In the middle of Bob Bartlett’s classroom, three sophomores are sharing a table made for two.
Courtney Jucht, Lauren House and Alex Fabbiano have textbooks and notebooks open. The University High School biology students are struggling to understand meiosis vs. mitosis - basic processes of cell division.
“There are so many terms that we don’t understand,” explained Jucht.
“I was up doing biology homework until 1:30 a.m.,” she said. “Then my mom came in and said, ‘Go to bed. Homework isn’t that important.”’ This is not biology class. It’s TAP, an acronym for tutorial/advisory period. It starts at 9 a.m. every day in Central Valley School District’s two high schools.
The 30-minute period is new this year. It’s part of Central Valley’s new four-period day schedule. School officials rolled several ideas into TAP. It’s partly a chance for students to bond, partly a chance for academic help. It also allows a handy time for assemblies, clubs and other activities, without interrupting any of the 80-minute class periods.
Bartlett has created an interactive study hall in the 30-minute tutorial period. His room is jammed with his own TAP students and sophomore biology students who want extra time or help. Students can get TAP passes to their English teacher’s room, or to any teacher they feel they need help from.
In one corner, a student watches a biology video that she missed last week. In another corner, two Russian students work on a computer at their own pace. One student reads a paperback. Almost everyone is working.
Bartlett helps with biology, of course. If students in his TAP class need help in other subjects - math, for instance - they turn to each other.
“I’d have to take the math class again before I could help,” Bartlett said.
“It’s as close to individualized instruction as you can get, when most of your classes have 30 kids in them,” he said. “I can spend 20 minutes with five or six kids on a lab.”
The row of computers along the back of Bartlett’s class is filled with students who are taking, or retaking, biology labs. They must pass the labs with a score of 90 or better. Some are working their way through the questions a second time. One student says she’s on her fourth time through.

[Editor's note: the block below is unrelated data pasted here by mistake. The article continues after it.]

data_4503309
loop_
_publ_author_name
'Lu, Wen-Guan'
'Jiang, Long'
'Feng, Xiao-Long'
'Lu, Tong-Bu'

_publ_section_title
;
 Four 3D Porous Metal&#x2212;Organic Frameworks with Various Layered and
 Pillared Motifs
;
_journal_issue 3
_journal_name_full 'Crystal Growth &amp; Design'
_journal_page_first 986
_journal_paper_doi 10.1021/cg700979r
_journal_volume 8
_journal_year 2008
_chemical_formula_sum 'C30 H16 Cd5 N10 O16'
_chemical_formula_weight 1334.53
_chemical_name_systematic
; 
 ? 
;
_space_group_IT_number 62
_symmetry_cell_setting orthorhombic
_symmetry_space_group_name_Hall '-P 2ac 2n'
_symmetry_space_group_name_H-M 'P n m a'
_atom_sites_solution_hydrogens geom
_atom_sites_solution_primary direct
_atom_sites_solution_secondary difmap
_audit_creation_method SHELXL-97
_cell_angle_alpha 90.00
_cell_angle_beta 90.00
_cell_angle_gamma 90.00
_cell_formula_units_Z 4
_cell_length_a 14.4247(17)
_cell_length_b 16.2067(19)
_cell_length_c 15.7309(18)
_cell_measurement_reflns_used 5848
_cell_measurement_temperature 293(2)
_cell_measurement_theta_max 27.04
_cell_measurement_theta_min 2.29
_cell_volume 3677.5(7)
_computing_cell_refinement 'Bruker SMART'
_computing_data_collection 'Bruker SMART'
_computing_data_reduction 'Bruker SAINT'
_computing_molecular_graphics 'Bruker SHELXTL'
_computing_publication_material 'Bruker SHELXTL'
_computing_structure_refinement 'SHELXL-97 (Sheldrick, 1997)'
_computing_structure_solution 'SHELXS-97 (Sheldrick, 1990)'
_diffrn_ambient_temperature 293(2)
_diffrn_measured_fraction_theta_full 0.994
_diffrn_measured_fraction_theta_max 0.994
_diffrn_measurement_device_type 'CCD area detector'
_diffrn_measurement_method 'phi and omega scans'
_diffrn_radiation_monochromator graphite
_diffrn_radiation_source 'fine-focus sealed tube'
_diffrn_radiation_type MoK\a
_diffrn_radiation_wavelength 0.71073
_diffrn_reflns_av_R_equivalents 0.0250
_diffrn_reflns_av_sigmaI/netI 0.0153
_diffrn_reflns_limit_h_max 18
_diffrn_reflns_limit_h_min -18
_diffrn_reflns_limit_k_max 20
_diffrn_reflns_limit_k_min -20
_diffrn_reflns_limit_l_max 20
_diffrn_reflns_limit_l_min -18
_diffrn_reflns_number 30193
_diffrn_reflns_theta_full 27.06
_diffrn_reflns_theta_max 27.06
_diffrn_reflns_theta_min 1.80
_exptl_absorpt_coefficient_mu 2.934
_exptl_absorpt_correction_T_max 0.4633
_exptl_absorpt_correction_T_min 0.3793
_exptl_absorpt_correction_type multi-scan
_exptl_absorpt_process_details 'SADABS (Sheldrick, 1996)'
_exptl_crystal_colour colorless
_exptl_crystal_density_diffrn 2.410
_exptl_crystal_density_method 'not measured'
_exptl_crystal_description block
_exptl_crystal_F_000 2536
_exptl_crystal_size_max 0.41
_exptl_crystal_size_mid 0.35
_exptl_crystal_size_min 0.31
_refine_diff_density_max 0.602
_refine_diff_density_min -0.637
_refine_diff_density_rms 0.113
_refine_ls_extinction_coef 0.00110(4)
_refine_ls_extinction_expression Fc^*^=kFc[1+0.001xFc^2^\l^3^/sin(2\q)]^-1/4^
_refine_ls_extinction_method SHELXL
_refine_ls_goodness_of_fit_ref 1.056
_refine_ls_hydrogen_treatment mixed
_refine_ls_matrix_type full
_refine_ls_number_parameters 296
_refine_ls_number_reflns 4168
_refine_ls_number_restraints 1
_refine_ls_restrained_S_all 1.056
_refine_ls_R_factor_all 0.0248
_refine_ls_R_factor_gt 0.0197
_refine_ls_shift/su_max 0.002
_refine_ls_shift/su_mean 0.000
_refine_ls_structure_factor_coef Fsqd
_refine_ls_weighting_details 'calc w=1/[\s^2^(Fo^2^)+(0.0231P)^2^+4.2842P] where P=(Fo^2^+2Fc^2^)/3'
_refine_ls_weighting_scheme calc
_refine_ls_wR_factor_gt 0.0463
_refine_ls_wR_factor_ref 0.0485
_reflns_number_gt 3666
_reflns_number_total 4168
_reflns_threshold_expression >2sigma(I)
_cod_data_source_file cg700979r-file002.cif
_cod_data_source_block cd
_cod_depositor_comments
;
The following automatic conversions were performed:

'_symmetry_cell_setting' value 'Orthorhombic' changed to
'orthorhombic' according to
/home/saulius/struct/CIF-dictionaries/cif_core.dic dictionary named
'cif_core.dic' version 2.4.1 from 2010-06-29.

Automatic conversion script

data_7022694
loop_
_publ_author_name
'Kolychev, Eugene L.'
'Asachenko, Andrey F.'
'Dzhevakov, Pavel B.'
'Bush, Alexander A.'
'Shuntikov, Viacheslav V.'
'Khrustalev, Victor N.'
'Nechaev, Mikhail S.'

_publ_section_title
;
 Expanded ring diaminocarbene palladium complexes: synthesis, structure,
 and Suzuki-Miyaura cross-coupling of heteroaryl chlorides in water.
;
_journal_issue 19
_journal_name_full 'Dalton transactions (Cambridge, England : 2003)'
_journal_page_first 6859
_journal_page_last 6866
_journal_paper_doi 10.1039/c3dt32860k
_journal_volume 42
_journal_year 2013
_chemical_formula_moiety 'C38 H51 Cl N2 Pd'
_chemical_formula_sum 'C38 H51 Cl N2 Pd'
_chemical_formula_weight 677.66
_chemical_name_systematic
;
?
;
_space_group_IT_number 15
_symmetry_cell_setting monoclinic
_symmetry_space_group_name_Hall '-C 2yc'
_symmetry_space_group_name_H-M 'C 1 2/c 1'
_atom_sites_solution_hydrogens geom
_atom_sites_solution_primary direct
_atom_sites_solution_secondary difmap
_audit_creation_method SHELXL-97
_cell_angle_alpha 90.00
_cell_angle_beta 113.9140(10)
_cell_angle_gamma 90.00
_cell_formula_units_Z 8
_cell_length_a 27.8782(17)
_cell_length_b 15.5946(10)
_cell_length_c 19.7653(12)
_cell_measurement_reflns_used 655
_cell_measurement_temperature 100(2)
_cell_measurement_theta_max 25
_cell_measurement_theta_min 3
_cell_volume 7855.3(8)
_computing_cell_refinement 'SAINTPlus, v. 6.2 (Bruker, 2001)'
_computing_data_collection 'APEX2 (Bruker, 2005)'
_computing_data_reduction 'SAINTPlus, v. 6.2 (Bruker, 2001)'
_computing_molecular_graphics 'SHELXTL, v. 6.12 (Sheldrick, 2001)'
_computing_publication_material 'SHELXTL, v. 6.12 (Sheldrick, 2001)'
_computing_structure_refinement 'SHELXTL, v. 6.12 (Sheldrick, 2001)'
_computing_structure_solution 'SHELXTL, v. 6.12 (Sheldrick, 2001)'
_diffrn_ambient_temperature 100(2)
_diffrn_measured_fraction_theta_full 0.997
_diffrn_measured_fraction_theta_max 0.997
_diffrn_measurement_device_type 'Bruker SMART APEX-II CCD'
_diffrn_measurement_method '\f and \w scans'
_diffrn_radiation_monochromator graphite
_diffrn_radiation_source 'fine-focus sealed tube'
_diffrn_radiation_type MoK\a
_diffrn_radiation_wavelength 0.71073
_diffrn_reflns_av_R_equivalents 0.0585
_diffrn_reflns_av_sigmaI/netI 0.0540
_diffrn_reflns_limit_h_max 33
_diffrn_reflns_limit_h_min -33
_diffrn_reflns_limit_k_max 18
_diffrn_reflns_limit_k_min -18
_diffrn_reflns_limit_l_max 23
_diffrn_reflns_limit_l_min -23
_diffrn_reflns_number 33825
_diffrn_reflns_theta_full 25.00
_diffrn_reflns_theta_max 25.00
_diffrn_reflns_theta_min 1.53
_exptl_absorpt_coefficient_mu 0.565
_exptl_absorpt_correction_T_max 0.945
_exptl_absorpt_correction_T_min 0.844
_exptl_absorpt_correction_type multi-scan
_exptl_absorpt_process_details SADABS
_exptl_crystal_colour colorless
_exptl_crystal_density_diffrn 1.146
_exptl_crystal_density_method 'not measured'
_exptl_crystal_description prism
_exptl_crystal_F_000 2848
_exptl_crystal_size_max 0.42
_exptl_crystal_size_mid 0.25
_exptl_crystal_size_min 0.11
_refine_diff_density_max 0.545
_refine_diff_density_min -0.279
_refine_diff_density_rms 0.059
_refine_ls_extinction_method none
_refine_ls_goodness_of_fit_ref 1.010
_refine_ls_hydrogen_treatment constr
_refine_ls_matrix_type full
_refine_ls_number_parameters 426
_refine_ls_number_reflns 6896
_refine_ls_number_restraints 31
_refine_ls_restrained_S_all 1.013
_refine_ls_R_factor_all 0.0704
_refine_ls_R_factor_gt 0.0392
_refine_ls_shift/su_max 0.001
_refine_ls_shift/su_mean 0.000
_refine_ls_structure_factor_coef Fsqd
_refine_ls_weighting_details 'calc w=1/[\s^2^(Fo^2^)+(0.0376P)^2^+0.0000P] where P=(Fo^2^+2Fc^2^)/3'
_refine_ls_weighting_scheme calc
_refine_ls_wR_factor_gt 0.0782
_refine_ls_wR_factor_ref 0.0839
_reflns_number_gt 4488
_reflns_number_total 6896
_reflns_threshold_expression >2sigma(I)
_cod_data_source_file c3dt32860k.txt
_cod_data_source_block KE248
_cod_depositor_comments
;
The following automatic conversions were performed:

“I’m not a very good biology student,” she said, “I still don’t understand it.”
The advisory period, usually held two or three days a week, centers around mini-lessons on study skills, test-taking skills and the like.
TAP is a work in progress.
Seniors have been the program’s biggest critics, administrators say.
They want more tutorial time, said University High School Principal Erik Ohlund, and they say the mini-lessons aren’t useful for them. They’ve all heard about study skills before. Seniors also want to be grouped with other seniors, instead of being grouped with underclassmen.
Principal Ohlund and Mike Pearson, Central Valley School District’s director of secondary education, say they believe there’s plenty of potential to be developed in TAP.
Ohlund told of watching one teacher headed down the hall, with his TAP students’ progress reports in hand.
“He was checking with their teachers, to see what he could do to support those kids,” said Ohlund.
Of the three sophomores who were brainstorming their way through their biology homework, only one had raves for the advisory portion of TAP.
Lauren House, enjoys her TAP teacher, Tricia Roeber.
“We do fun things, we get to know each other. There’s a lot of talk about activities and other things we can do,” House said. Sometimes, members of the class read aloud. Roeber even remembers the sophomores’ names, House said.
Other students were less happy.
“We just do our own thing. No one talks. There’s no bonding,” complained one student.
“It’s not great, but I can live with it,” said one.
Officials point out that the program is brand new.
“We don’t want to jump off this horse yet. We want to improve it,” Ohlund said.
, DataTimes ILLUSTRATION: Photo
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